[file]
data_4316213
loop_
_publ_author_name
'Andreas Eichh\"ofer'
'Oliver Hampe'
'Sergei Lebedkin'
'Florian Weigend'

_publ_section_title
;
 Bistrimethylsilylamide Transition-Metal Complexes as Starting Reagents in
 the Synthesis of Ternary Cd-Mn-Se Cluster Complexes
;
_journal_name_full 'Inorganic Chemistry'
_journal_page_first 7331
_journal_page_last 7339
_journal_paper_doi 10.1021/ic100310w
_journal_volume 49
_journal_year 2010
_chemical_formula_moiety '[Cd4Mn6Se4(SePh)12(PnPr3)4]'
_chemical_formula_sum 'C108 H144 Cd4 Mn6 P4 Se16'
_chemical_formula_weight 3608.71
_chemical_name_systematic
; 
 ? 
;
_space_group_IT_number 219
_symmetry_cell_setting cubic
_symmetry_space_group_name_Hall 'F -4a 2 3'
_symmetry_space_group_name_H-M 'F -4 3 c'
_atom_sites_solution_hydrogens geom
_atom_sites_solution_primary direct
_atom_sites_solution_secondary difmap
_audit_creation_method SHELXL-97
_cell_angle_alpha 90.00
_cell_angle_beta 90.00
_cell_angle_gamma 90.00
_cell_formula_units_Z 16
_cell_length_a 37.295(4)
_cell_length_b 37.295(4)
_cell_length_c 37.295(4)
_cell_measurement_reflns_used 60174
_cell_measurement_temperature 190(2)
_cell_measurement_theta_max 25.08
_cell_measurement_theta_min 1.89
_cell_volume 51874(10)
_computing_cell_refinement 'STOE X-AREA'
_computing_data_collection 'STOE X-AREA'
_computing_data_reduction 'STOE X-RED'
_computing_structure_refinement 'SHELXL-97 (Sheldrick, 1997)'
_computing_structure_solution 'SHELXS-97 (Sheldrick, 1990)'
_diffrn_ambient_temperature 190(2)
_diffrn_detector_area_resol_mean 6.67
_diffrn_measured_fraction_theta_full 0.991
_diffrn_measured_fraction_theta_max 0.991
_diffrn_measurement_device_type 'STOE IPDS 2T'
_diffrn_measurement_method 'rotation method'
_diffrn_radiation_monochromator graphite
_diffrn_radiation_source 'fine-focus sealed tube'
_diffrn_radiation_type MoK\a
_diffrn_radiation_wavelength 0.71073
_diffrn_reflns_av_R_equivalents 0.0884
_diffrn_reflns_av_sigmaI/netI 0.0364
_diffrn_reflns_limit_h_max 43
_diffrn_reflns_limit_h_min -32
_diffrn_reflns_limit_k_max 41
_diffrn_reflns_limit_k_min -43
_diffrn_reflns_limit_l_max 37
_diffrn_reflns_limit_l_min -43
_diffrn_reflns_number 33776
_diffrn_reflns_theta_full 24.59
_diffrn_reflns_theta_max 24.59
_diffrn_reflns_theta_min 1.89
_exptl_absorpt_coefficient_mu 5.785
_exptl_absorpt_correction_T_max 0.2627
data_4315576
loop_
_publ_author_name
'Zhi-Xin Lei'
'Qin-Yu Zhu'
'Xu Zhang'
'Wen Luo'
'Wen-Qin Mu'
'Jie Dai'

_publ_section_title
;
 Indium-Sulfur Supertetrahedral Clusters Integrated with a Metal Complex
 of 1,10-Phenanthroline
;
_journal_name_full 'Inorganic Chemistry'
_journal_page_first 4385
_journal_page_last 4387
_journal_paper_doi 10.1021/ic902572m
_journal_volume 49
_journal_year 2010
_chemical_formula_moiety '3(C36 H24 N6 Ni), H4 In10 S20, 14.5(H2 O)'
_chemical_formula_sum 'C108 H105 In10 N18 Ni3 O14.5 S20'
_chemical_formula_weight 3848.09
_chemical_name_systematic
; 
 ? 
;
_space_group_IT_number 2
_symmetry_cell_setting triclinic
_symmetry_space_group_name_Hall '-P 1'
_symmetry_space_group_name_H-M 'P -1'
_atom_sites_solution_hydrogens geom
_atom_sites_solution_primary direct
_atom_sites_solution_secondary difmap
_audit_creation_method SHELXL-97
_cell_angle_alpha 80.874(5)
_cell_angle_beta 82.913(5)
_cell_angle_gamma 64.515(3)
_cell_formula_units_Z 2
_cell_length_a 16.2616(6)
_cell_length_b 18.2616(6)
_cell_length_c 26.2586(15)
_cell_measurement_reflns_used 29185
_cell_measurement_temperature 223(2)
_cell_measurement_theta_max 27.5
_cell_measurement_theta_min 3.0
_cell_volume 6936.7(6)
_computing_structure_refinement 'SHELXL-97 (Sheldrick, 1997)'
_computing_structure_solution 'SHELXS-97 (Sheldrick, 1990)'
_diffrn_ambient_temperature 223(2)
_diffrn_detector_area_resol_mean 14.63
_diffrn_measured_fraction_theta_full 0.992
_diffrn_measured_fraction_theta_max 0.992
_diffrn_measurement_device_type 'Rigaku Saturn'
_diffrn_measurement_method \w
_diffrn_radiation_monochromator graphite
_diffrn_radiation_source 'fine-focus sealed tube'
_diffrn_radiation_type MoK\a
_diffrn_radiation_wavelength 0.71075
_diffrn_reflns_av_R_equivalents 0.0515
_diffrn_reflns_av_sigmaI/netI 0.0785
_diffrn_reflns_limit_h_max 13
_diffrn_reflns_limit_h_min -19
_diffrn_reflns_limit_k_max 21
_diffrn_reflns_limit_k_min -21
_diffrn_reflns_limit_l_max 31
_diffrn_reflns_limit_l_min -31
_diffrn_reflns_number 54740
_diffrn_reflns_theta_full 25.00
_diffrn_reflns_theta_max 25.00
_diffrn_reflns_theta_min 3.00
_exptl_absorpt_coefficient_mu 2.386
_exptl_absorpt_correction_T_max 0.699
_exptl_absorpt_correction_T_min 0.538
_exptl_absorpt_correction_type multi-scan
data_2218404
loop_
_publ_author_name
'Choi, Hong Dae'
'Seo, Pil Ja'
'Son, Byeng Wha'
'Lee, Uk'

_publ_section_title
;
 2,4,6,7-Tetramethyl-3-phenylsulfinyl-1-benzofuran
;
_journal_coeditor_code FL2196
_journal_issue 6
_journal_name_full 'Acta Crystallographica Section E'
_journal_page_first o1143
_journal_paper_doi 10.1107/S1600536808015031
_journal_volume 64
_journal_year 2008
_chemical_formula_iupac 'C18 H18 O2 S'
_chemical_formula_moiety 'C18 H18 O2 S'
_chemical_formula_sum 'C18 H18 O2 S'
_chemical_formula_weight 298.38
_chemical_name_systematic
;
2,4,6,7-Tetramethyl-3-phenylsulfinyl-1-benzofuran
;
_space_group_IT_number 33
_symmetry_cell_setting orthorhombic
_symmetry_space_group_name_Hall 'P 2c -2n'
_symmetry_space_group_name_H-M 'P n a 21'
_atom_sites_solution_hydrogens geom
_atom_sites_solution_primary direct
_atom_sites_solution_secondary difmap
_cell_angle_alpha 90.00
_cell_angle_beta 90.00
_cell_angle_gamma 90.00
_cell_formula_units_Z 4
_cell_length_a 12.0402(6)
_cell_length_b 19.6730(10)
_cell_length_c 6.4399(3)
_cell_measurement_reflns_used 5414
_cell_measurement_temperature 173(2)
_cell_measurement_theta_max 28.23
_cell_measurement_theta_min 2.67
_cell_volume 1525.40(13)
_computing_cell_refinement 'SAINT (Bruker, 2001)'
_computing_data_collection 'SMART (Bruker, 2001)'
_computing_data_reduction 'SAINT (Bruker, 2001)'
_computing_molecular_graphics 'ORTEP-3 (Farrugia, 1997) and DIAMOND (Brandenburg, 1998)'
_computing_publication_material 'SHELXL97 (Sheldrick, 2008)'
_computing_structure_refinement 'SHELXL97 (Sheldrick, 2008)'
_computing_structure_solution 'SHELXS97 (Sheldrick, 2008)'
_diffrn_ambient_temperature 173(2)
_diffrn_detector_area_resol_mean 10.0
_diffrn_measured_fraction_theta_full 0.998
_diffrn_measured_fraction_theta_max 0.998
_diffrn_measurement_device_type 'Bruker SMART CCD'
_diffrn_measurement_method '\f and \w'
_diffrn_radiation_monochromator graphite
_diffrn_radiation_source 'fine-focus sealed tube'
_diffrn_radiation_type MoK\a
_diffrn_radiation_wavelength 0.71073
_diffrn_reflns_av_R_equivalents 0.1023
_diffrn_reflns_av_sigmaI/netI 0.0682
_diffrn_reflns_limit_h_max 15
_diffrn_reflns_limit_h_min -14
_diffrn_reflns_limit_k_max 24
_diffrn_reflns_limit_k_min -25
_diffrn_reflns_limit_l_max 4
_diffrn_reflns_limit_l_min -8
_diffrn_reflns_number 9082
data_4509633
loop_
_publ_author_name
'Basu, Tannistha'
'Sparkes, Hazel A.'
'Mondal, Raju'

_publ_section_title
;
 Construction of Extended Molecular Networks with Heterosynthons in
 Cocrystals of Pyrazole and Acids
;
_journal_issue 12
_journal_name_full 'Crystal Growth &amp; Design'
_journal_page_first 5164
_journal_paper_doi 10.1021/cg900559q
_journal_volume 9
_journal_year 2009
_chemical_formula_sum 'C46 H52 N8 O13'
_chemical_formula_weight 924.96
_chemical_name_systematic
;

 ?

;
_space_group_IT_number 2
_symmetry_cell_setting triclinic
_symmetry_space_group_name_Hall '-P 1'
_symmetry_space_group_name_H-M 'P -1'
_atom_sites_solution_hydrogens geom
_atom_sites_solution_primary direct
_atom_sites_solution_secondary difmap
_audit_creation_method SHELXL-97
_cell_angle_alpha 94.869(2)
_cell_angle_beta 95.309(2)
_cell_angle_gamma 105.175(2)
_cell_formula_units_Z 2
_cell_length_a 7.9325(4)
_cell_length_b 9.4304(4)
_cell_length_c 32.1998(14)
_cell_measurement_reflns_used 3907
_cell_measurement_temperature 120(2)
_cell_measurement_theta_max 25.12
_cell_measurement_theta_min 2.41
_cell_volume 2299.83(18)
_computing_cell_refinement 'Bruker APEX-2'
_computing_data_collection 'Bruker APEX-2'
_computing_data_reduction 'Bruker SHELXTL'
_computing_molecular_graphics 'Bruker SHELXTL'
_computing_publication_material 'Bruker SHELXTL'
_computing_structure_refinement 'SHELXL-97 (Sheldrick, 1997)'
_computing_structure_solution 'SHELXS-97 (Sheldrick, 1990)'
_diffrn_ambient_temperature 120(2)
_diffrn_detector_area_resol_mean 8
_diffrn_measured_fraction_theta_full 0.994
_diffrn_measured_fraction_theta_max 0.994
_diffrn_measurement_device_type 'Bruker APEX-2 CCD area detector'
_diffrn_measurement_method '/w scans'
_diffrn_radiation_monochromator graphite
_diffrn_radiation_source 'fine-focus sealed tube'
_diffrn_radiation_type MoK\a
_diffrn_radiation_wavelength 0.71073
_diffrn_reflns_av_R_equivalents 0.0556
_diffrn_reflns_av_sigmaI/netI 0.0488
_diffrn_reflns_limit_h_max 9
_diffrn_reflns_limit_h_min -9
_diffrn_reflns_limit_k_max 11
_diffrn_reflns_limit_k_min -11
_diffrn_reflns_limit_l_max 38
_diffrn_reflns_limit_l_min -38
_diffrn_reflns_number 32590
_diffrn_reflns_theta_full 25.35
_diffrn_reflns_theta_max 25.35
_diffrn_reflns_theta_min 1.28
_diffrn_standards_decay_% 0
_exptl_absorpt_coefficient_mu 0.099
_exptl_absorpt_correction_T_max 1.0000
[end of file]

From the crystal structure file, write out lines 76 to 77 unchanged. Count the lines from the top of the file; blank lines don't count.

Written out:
loop_
_publ_author_name